The Saloon with it's new wood, and a Magdalena freight wagon to boot! Rex Harris & Family are responsible for the wagon; Darrell and a crew took care of sprucin' it up.
At the top of each page we enjoy sharing western art, from the old masters like Russell and Remington, to contemporary painters from across the West. This summer/fall we're featuring the work of New Mexican Peter Hurd.
From the Hurd/La Rinconada Gallery website
Peter Hurd left his birthplace of Roswell, New Mexico in 1921 after
receiving a senatorial appointment to West Point. He left the academy
after only two years to pursue a career not as a soldier but an artist.
Peter sought out N.C. Wyeth in Chadds Ford, Pennsylvania and studied
as his private pupil. Undaunted by Wyeth’s warning that studying under
him would be much tougher than attending West Point, Peter accepted the
challenge and studied alongside Wyeth and his children for ten years. All the
Wyeths were quite taken by this handsome, energetic young man in cowboy boots
and hat, but none so much as Wyeth’s eldest daughter, Henriette, who married
Peter Hurd in 1929.
After a decade on the east coast, Peter began to long
for his independence and a return to the West. These desires
ultimately lead the couple, along with their growing family,
to San Patricio, New Mexico where they would spend the rest of their lives.
The landscape of New Mexico inspired Peter and it was here that he developed
his true artistic style. Peter would become celebrated for egg temperas,
watercolors and lithographs depicting the New Mexico way of life in the form
of landscape and portraits. He delighted in creating a moment he knew
would be soon to change.
This rush against time not only challenged Peter, but also led to his
creation of field sketches.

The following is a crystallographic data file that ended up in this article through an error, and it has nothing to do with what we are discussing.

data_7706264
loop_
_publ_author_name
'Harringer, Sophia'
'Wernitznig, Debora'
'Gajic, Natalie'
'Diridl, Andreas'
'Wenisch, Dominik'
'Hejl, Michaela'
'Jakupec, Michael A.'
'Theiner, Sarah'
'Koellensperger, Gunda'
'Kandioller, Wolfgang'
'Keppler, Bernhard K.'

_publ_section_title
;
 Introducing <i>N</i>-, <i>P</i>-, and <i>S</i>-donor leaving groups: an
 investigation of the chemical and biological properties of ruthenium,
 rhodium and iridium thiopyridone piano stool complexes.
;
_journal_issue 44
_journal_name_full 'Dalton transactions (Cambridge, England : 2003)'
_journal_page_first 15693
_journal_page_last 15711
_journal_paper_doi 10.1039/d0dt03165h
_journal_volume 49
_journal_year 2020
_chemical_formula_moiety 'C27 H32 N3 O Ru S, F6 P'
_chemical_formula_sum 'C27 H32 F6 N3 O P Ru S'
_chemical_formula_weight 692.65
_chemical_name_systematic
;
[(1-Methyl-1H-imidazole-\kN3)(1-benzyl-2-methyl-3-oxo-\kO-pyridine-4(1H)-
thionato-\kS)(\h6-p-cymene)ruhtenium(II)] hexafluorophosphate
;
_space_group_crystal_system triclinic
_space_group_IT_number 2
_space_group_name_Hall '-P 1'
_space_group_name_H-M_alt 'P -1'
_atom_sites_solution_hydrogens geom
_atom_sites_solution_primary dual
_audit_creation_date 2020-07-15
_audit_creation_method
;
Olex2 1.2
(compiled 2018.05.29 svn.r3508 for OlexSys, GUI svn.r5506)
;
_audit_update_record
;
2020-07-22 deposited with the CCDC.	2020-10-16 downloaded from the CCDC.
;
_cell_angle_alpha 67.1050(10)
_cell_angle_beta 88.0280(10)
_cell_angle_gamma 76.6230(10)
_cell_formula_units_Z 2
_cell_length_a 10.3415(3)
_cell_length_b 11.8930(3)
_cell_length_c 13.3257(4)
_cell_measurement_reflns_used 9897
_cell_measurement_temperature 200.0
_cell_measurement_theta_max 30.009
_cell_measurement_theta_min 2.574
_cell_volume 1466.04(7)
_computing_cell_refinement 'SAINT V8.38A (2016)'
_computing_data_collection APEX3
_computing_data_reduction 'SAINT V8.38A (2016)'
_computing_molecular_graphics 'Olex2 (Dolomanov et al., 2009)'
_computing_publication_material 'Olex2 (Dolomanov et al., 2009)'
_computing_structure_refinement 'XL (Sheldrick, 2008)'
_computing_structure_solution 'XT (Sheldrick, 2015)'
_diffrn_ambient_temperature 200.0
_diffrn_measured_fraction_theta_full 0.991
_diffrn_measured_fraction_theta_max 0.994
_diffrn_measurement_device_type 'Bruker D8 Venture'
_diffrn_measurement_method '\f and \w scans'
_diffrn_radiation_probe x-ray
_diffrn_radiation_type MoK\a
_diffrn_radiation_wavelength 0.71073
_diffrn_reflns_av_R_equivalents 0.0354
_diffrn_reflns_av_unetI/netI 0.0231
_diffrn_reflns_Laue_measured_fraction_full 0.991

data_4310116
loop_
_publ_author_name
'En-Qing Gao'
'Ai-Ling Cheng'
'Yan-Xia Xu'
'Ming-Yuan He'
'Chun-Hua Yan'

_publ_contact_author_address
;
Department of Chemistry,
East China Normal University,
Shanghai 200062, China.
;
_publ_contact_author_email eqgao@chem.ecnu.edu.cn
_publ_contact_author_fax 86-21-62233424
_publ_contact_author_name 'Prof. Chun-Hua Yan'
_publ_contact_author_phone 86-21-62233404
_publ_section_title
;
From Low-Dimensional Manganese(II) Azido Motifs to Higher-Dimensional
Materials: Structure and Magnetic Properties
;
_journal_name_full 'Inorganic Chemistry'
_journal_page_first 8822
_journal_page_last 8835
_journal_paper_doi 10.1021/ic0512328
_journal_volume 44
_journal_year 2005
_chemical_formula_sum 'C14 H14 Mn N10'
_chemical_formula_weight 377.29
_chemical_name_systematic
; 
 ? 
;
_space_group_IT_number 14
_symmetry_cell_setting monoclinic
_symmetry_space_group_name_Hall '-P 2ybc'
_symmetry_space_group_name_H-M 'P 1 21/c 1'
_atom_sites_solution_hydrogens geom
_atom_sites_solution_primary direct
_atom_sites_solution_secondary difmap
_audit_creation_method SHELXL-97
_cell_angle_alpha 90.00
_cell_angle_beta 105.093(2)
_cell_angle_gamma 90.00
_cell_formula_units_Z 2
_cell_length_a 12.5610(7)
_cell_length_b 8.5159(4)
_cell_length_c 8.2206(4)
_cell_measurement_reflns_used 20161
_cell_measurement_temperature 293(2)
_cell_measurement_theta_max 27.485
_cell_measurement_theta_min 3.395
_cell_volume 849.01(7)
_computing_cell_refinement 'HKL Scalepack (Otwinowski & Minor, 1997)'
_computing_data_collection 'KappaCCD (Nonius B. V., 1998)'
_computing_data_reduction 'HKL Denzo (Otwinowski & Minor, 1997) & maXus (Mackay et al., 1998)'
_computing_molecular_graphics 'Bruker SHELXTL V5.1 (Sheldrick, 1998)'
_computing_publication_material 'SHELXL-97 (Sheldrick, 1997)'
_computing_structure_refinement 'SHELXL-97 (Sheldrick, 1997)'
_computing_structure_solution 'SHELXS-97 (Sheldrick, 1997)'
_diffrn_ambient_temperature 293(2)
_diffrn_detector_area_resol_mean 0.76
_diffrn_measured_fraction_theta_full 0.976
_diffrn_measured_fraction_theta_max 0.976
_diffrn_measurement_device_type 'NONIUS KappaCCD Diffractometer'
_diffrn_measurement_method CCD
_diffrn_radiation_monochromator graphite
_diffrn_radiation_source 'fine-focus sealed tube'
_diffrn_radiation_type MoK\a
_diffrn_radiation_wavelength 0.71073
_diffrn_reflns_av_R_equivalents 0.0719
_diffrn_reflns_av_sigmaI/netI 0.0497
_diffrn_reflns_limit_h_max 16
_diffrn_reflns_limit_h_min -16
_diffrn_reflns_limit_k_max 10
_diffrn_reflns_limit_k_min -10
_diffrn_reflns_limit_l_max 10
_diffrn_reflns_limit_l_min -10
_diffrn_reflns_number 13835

These sketches were done quickly with watercolor or pen and wash.
It was often from his field sketches that Peter created his detailed temperas
and watercolors. Despite his growing popularity as a regional artist,
Peter’s adventurous spirit would take him all over the world.
His first major excursion took place in the mid 1940’s,
when Peter left home to serve as an illustrative war correspondent
for LIFE Magazine. The resulting wartime works varied from
field sketches to fully developed egg temperas and watercolors.
Many of these war sketches now hang in the Pentagon.
The only building left standing here now is Evett's, on the right.
All of what you see to the left - the Becker-MacTavish Co. store, followed by
the drugstore, the Silver Bell Saloon, the Hotel Aragon, etc. are all gone, as many
old western towns' buildings and storefronts are across the West - gone with the
wind and the tumbleweeds, and, some folks will tell ya' - the insurance money,
when they got burned down as towns in the West fell on rough times.
It happend here. A darn shame all-around.
But, as an old cowboy philospher says, "History really isn't about places or things -
it's about PEOPLE,
and what they did while they lived somewhere." And Magdalena's got lotsa that kind'a history!
Short segments (2-5 minute) of the PBS television documentary "WAY OUT THERE" -
an award-winning program about Magdalena and this general part of New Mexico
first broadcast in '85 by KNME, Albuquerque, are now on the site,
scattered through the various pages.
The first one - titled "Early Magdalena" - is below.
It's a brief overview of the geologic, historical, and legendary background
of west-central New Mexico, and "Cow Town Magdalena" in particular.
"Smoke of a 45"
.From No Life for a Ladyby Agnes Morley Cleaveland
Published in 1941 .
"There is a legend that Lady Magdalena Mountain was a sanctuary
respected by the Indians, where fugitives, whether deservedly or not,
found refuge from pursuing enemies.
The legend did not hold after the paleface came
shooting his way into the land. Many a pursued man
fell before his nemesis in the streets of Magdalena."
Copyright 2017, The Golden Spur Saloon, Magdalena, New Mexico
Photos and artwork that appear on the site are the property of their respective owners,
but non-commercial (private or non-profit) use is allowed.